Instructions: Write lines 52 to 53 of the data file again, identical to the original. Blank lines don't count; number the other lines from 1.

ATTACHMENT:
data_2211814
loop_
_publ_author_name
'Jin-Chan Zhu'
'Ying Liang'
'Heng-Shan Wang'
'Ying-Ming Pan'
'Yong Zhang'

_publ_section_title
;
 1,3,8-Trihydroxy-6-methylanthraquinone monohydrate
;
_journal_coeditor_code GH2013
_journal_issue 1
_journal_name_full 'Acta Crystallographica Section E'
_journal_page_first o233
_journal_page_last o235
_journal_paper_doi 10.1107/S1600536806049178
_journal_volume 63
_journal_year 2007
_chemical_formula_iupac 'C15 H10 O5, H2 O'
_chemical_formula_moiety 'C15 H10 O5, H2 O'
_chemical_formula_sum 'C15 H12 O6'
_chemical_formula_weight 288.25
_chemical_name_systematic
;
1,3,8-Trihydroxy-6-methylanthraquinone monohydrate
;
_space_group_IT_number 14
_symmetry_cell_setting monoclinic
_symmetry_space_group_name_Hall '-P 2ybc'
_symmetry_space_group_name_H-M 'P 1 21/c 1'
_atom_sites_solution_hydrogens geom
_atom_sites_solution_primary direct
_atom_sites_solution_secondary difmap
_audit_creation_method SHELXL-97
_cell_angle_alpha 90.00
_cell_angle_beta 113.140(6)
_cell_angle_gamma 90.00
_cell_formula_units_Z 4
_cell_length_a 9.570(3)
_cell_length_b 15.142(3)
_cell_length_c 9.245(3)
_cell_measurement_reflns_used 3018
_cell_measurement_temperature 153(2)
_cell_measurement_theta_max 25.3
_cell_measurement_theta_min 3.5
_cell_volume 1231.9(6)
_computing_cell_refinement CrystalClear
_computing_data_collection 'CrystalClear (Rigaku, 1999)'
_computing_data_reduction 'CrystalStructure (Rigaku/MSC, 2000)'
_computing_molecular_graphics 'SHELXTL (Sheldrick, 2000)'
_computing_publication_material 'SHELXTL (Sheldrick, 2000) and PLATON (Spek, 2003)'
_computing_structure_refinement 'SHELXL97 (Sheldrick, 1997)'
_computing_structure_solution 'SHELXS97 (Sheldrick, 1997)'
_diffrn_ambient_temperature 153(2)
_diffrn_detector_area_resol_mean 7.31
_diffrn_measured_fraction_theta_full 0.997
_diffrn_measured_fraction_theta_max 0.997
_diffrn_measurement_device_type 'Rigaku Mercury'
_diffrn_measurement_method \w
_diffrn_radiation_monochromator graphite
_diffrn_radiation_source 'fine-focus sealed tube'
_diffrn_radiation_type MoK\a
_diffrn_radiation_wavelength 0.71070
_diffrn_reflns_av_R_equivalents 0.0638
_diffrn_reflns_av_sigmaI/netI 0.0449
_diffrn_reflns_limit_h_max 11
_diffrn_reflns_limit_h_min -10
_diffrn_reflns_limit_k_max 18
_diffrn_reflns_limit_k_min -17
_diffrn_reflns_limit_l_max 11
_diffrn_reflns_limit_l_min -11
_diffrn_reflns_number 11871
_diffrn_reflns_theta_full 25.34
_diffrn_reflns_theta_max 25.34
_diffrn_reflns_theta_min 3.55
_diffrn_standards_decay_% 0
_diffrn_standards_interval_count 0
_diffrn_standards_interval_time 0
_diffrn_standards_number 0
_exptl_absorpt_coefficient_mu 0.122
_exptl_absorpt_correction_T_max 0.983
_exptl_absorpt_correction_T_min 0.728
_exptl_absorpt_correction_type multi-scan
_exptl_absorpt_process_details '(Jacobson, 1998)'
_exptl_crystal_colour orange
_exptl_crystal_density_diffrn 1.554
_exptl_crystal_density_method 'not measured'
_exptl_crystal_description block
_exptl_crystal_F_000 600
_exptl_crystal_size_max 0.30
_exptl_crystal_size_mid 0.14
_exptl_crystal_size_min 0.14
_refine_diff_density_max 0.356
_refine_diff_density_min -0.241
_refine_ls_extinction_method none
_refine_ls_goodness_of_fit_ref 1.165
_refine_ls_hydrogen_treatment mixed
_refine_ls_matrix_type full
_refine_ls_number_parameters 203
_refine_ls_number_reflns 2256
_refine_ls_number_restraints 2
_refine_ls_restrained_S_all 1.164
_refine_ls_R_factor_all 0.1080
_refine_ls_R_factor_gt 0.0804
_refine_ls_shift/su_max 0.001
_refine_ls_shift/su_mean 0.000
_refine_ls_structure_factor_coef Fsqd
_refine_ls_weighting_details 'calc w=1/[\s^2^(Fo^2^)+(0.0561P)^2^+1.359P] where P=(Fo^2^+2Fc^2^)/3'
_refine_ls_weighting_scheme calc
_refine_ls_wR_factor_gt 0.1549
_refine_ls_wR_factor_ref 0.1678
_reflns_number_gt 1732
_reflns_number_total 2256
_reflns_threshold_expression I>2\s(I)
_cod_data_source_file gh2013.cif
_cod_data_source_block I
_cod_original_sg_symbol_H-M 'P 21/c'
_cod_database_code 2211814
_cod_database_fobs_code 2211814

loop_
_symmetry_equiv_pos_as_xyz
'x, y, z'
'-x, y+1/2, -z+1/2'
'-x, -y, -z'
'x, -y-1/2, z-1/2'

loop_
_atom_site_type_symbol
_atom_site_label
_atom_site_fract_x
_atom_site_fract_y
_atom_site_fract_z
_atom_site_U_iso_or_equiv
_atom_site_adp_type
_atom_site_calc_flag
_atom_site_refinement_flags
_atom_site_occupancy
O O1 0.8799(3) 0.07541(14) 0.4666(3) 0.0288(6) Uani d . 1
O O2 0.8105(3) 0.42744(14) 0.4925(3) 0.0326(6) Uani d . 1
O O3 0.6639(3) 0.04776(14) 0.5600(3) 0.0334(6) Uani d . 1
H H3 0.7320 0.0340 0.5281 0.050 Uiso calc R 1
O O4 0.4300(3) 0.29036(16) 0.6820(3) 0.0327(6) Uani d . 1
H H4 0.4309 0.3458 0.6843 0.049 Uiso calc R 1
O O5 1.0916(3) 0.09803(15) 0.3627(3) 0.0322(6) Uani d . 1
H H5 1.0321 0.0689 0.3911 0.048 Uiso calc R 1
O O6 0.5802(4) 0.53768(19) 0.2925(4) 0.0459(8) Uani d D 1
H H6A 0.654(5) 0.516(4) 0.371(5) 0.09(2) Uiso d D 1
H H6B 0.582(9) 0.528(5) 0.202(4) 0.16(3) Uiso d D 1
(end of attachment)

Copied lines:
_computing_molecular_graphics 'SHELXTL (Sheldrick, 2000)'
_computing_publication_material 'SHELXTL (Sheldrick, 2000) and PLATON (Spek, 2003)'